Last week the New York Times
published such a puff piece extolling the accuracy of the Afghan bombing
campaign that I was compelled to label the nominally liberal
publication an official mouthpiece for the Pentagon. An examination of
two subsequent pieces of reporting shows that the newspaper continues to
fulfill that role. In fact, they've gotten worse, since these two
articles seem on the surface to be providing information about civilian
casualties, while in reality they seriously mislead the reader concerning
One article, published right after the
puff piece, was headlined "Even Precision Bombing Kills Some Civilians,
Tour of City Shows." I assumed "Oh, here's the counterpart
to balance the puff piece." But that assumption was wrong.
The newspaper again uses vague terms
meant to downplay the number of deaths: "some civilians,"
"relatively few innocent bystanders."
The reporter visited 20 bombing
targets in the city of Kandahar. He found three instances of innocent
people being killed, with a total of 22 deaths. While the article
didn't see fit to analyze it this way, these numbers mean that fifteen
percent of the "precision" strikes killed innocent
civilians. The overall death rate for these "smart bomb"
attacks averaged a little over 1 death per air strike.
The article should obviously have told
us how many targets have been hit in Afghanistan overall, so that an
extrapolation could be made. Also remember, smart bombs only account
for 60% of U.S. airstrikes, so one would expect the number of civilian dead
and injured to be far higher in the other 40% where "dumb"
ordnance was used.
Moreover, the article points out that
that more civilians would undoubtedly have been killed had many residents of
the city not fled in anticipation of just such carnage.
Someone not reading the article
carefully would walk away with the impression that 22 civilians had been
killed in the Afghan bombing campaign, not remembering that this was just in
one city, based on a small sample of the total number of targets hit.
The second piece of misleading New
York Times reporting was in an article
a few days later, "Gains and Limits in New Low-Risk War" (the
title in the online version is different). The "low-risk"
was obviously in reference to U.S. lives, since nowhere in the text of the
article are civilian casualties even mentioned, let alone is it explained
that their number is greatly increased by the very use of the high-altitude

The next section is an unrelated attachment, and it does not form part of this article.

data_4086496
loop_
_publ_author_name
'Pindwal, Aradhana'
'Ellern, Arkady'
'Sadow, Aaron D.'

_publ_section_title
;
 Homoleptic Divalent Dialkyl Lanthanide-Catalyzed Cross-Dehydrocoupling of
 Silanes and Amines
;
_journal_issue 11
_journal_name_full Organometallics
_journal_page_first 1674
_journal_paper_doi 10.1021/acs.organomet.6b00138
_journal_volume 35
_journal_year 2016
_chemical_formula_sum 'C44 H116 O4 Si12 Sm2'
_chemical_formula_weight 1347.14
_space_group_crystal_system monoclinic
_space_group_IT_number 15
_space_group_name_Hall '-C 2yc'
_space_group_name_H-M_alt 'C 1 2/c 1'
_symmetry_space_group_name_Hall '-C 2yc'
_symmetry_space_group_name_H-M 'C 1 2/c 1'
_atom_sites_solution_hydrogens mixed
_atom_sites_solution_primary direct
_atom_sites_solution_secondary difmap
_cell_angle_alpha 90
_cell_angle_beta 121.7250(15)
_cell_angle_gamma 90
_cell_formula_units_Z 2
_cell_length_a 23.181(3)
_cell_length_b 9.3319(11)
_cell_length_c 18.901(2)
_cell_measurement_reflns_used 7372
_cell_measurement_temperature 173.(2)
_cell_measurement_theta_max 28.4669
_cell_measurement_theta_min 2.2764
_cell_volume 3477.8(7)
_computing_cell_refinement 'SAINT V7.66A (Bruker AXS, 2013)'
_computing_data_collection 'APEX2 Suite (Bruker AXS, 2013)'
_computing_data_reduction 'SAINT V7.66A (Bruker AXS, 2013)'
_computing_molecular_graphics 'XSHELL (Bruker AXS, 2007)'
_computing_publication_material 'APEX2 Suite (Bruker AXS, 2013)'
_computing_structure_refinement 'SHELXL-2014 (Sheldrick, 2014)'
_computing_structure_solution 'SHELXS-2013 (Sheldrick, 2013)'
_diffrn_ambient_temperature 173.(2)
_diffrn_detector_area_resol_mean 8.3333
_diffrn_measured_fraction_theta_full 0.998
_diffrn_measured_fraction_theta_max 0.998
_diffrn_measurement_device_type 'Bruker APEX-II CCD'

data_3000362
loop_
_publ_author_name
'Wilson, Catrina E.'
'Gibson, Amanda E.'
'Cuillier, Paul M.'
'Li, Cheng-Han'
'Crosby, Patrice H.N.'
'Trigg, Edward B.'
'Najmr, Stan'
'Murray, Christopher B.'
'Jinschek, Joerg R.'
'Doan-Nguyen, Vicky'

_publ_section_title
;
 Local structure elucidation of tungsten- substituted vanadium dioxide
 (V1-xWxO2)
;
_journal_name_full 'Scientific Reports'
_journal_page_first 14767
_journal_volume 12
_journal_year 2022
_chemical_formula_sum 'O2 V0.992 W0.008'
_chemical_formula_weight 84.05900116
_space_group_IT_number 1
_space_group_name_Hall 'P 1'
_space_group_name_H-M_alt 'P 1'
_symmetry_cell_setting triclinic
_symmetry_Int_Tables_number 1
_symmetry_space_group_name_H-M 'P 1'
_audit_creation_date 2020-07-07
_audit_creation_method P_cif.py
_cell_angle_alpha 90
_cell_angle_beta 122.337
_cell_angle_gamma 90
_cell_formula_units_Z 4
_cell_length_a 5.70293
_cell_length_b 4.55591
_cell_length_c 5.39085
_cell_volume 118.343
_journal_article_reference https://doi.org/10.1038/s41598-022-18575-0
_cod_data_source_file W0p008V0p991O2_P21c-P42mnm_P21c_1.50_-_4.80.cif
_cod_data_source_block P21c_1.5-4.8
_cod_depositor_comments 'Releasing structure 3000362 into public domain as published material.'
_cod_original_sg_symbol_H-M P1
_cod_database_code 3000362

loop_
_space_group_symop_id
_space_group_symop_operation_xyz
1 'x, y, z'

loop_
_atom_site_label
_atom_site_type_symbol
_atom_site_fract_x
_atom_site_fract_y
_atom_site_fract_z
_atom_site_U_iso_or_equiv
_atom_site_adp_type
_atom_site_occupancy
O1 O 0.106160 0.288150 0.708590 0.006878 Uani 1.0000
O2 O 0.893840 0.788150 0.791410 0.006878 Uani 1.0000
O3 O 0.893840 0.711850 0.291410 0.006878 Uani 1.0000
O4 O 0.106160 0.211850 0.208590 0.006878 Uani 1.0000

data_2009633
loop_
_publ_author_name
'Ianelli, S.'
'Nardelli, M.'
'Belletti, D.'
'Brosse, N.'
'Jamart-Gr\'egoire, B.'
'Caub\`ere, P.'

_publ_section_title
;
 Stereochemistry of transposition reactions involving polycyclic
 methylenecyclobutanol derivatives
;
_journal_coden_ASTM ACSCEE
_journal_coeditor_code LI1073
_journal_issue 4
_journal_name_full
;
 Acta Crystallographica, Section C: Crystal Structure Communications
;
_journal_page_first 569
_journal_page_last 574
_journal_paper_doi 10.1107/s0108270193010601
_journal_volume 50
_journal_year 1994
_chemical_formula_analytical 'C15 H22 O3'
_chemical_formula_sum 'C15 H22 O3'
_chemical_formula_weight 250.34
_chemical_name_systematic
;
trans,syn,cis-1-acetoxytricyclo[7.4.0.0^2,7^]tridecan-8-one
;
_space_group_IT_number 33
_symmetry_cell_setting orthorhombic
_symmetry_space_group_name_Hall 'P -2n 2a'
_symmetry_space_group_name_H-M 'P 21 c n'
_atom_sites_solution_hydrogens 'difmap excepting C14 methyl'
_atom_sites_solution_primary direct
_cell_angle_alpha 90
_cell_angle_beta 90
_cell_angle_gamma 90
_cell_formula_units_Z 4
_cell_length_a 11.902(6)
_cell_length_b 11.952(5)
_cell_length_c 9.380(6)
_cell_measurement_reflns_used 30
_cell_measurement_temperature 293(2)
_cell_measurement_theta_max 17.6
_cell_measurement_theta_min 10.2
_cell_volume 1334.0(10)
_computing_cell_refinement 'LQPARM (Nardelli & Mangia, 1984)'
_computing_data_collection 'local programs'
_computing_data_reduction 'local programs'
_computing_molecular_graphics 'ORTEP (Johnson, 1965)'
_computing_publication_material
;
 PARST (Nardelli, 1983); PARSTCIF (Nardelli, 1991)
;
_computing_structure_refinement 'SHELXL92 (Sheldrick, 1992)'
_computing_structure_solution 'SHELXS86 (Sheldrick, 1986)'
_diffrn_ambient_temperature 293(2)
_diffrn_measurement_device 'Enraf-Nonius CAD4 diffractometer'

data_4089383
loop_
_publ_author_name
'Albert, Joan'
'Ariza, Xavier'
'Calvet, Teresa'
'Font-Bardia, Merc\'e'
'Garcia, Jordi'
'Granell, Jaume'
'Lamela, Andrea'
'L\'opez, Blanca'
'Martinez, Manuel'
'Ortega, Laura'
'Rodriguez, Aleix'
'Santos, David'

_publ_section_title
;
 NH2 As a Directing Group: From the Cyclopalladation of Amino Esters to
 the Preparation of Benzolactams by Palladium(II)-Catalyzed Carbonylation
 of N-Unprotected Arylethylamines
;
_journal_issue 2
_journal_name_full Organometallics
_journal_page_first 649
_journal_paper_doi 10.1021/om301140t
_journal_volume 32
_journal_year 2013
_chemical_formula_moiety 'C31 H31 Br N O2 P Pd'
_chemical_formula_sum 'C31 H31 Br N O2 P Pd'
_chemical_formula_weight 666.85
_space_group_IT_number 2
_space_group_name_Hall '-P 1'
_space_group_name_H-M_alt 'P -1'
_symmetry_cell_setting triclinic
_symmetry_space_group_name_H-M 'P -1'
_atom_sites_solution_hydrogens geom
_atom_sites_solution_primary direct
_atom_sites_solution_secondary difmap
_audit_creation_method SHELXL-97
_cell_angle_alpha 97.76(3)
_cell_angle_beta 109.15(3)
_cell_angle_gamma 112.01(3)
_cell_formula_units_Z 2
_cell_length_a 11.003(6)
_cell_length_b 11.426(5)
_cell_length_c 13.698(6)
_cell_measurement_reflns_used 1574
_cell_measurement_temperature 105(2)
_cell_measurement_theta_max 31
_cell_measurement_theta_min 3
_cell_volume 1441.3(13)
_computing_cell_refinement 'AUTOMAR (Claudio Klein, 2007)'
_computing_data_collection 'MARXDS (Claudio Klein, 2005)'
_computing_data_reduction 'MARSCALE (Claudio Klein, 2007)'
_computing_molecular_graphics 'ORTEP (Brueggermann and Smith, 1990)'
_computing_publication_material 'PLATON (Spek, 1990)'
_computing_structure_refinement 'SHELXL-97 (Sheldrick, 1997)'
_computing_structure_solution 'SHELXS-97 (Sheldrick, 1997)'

bombing which creates the "low-risk" for U.S. troops.
The worst aspect of the piece,
however, is contained in a scroll
which is a calendar of significant events from September 11 to December
28. The newspaper lists only three incidents resulting in
civilian casualties during that entire period. Two of them are in the
first two weeks of the bombing campaign, then nothing until December 1.
Again, someone reading this summary,
which contains scores of dates giving much detail about other aspects of the
war, would come away with the impression that there were only three
incidents of civilians being killed by U.S. bombs (sort of like the three
incidents the reporter in Kandahar saw fit to report). The scroll
nowhere informs us that there were many other such incidents, even though
others were reported in the newspaper itself, and a reporter for the paper
had earlier written
that at least several hundred people have been killed by U.S. bombs.
The New York Times has never
mentioned that the news agency Reuters has said that 982
people have died in just 14 incidents, that the U.S. organization Human
Rights Watch has put civilian deaths at 1000, or that U.S. professor Marc
Herold's latest compilation puts the death toll at 4,050 Afghan civilians
killed by U.S. bombing.
How can The New York Times say
it publishes "All the News That Fit to Print" when readers of this
publication come away from its otherwise intense, detailed overage of the
war with the impression of at most dozens of civilians killed, when the true
numbers are at least 1000, and very possibly several times that?
Apparently, it's not "Fit to
Print" news that could create doubt in people's minds about how
antiseptic and accurate the U.S. bombing campaign has really been.